With the recent announcement of a new particle discovery by the LHC experiments, it seems very likely that the Higgs boson exists. So, we are finally done with the search for the Higgs boson, right? Not quite!
Now the question is: What kind of a Higgs boson is it? Normally, when physicists talk about the Higgs boson, they are talking about the Standard Model Higgs boson, the simplest mechanism that allows for the masses of the particles in the Standard Model, where “simple” means that the mechanism only requires the Higgs boson – no additional particles required.
For the Standard Model Higgs boson, theorists know how to predict the rate at which it would be produced in a collider experiment and the fraction of the number of times it would decay into each species of other particles. In order to understand whether the Higgs boson is a Standard Model Higgs boson or a Higgs boson related to a more exotic model, scientists must measure as many properties of the Higgs boson as possible.
The excess of Higgs-like events reported by the LHC experiments is primarily due to events in which the boson decays into either two photons or two Z bosons. However, the Higgs boson searches conducted by the Tevatron experiments are more sensitive to the case where the Higgs boson decays into two b quarks.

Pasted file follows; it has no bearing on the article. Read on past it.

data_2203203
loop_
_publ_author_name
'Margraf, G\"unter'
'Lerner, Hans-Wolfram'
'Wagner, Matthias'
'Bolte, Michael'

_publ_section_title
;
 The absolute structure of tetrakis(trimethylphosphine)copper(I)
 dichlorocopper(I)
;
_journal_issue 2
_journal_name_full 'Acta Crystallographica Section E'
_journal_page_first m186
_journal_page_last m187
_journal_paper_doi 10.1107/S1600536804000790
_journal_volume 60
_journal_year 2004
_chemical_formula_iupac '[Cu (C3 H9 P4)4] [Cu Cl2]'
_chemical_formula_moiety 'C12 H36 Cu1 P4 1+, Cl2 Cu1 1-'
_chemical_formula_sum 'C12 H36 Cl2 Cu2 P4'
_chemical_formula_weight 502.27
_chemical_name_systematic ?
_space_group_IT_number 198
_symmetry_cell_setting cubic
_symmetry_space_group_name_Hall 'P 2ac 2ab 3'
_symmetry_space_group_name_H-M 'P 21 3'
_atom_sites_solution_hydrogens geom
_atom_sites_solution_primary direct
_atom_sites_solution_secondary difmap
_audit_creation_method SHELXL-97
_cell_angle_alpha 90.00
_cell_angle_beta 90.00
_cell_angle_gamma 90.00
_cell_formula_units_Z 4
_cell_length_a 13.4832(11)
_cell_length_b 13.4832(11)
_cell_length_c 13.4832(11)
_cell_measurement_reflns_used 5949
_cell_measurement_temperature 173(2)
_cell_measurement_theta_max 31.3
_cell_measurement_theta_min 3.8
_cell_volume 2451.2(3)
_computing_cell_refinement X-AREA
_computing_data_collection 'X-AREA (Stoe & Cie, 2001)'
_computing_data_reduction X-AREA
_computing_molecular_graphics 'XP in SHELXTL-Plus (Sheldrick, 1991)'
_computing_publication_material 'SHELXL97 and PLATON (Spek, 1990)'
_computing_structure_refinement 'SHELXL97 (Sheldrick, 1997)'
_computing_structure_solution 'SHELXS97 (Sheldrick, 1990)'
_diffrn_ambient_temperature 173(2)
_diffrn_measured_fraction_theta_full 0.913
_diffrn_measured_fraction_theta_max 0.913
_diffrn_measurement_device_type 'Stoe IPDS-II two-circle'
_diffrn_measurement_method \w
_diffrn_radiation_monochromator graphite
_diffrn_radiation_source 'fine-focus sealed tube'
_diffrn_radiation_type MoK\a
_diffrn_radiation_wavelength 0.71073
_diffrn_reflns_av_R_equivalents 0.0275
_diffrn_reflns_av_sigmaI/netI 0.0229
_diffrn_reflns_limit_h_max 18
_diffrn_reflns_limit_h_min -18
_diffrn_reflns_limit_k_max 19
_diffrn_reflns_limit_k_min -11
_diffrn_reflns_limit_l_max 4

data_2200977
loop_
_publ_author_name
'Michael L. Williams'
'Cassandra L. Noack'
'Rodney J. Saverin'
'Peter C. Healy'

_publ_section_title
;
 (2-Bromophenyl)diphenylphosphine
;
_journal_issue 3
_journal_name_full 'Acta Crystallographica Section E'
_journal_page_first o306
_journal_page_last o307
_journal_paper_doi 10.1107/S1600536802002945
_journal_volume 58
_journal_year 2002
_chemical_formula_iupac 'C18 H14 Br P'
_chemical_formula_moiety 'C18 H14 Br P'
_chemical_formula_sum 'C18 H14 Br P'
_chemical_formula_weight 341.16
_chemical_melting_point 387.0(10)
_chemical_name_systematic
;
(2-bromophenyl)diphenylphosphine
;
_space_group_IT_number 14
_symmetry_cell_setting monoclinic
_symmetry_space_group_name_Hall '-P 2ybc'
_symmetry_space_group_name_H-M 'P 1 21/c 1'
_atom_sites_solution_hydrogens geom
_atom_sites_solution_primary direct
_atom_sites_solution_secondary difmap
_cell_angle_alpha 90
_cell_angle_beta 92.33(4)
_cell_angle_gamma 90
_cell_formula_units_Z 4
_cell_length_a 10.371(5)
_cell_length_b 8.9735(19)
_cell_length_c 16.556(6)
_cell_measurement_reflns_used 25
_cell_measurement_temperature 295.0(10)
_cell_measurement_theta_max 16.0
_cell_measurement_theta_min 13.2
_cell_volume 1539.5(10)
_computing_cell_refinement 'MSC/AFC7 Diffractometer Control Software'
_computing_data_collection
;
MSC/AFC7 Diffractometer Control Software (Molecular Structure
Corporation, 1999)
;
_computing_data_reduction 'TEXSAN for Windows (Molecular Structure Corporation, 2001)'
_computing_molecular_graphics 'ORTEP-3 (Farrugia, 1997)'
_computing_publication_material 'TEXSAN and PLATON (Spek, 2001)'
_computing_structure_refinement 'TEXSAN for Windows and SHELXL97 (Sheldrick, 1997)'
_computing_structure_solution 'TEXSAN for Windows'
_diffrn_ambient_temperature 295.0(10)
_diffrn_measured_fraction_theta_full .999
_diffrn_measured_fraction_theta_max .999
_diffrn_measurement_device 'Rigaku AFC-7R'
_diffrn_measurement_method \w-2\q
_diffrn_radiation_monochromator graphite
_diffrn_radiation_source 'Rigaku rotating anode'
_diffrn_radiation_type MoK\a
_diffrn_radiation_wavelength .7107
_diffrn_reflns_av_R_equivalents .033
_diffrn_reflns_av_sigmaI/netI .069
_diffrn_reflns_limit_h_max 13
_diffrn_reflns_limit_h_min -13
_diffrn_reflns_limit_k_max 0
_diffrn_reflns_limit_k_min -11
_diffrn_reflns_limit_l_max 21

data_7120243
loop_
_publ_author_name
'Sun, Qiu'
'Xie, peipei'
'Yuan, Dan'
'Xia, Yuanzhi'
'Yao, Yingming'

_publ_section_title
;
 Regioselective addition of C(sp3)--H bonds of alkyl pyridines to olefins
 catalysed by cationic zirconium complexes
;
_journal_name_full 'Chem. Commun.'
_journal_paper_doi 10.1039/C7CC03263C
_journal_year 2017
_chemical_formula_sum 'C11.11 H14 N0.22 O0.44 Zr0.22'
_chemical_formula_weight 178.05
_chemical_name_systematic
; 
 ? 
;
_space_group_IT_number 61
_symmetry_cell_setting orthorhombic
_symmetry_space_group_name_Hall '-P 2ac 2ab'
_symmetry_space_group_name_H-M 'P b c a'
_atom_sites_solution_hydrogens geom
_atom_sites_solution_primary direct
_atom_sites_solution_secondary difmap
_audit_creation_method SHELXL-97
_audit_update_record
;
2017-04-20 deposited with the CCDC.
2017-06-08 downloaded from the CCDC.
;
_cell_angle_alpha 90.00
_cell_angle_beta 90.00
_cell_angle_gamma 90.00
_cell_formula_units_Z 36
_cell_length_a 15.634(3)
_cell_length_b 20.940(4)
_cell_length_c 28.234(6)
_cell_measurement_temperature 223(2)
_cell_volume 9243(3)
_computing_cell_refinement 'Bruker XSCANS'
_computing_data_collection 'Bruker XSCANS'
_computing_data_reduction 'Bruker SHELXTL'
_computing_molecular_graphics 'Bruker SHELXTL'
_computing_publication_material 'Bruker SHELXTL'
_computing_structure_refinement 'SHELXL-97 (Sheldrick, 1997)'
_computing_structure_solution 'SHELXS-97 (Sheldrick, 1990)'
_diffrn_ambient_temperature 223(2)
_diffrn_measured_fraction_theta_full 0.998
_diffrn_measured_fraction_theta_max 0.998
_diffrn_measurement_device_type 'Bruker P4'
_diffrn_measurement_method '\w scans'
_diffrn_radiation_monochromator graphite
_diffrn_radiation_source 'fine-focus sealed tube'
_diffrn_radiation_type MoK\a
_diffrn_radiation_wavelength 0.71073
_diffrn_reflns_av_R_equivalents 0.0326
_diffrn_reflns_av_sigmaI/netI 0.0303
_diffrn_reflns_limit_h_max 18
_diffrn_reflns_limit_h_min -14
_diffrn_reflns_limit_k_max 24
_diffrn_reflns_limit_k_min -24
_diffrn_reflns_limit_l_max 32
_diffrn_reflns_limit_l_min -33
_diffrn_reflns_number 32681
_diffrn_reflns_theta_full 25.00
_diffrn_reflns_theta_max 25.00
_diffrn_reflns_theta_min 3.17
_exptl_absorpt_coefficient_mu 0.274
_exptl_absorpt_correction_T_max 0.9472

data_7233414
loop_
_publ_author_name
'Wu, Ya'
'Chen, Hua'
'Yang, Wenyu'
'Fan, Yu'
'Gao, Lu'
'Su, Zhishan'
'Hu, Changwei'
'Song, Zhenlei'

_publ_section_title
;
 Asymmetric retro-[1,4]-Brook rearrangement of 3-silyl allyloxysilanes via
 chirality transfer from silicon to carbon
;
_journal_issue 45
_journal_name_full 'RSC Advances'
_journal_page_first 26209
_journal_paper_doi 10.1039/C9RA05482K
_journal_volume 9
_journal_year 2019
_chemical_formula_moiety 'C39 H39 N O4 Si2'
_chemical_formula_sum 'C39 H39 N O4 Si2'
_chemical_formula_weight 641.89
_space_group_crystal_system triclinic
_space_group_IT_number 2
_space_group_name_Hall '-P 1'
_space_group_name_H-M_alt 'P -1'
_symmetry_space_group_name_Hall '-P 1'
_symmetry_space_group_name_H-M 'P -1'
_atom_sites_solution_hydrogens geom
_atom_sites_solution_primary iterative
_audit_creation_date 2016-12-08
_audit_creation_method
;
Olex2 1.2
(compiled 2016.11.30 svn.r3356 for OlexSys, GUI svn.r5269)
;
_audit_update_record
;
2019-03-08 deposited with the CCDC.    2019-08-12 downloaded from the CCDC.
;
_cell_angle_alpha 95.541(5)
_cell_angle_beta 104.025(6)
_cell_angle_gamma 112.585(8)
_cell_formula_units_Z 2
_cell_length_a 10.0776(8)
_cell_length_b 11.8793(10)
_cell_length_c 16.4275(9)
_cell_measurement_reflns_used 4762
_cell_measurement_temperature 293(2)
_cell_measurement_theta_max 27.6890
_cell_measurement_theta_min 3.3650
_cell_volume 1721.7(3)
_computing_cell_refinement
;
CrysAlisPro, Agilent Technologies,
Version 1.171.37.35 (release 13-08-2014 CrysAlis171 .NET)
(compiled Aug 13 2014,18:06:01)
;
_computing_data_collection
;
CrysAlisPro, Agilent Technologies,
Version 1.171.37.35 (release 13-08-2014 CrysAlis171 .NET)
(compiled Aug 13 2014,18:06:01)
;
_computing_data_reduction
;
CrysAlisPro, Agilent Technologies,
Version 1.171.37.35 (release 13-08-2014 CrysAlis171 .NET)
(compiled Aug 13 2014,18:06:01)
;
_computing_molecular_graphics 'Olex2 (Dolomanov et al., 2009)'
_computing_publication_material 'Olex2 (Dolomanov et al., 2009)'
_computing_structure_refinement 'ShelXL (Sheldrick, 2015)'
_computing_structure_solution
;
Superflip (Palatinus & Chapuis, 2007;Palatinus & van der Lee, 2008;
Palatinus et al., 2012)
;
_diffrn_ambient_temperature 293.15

Recently, the CDF experiment submitted four papers to Physical Review Letters describing searches for the Higgs decay in the bb final state. Scientists search for the cases of the Higgs produced in association with a W boson, the Higgs produced in association with a Z boson, the Higgs produced in association with a W or Z and W/Z decays into invisible particles, and finally a combination of all three searches. The combined result is the most sensitive search to date for the Higgs decaying into two b quarks and, while not conclusive, the result shows slightly stronger hints for the Standard Model than expected. That is, the CDF search for the Higgs boson in the bb final state indicates that it might occur more often than predicted in the Standard Model. However the new result is also still consistent with the Standard Model within measurement uncertainties.
This is an exciting time in the search for the Higgs boson, and it will likely take all of the pieces from the Tevatron and the LHC experiments to complete this challenging puzzle.
|The CDF collaboration celebrated the Tevatron on September 30, 2011. Photo: Cindy Arnold|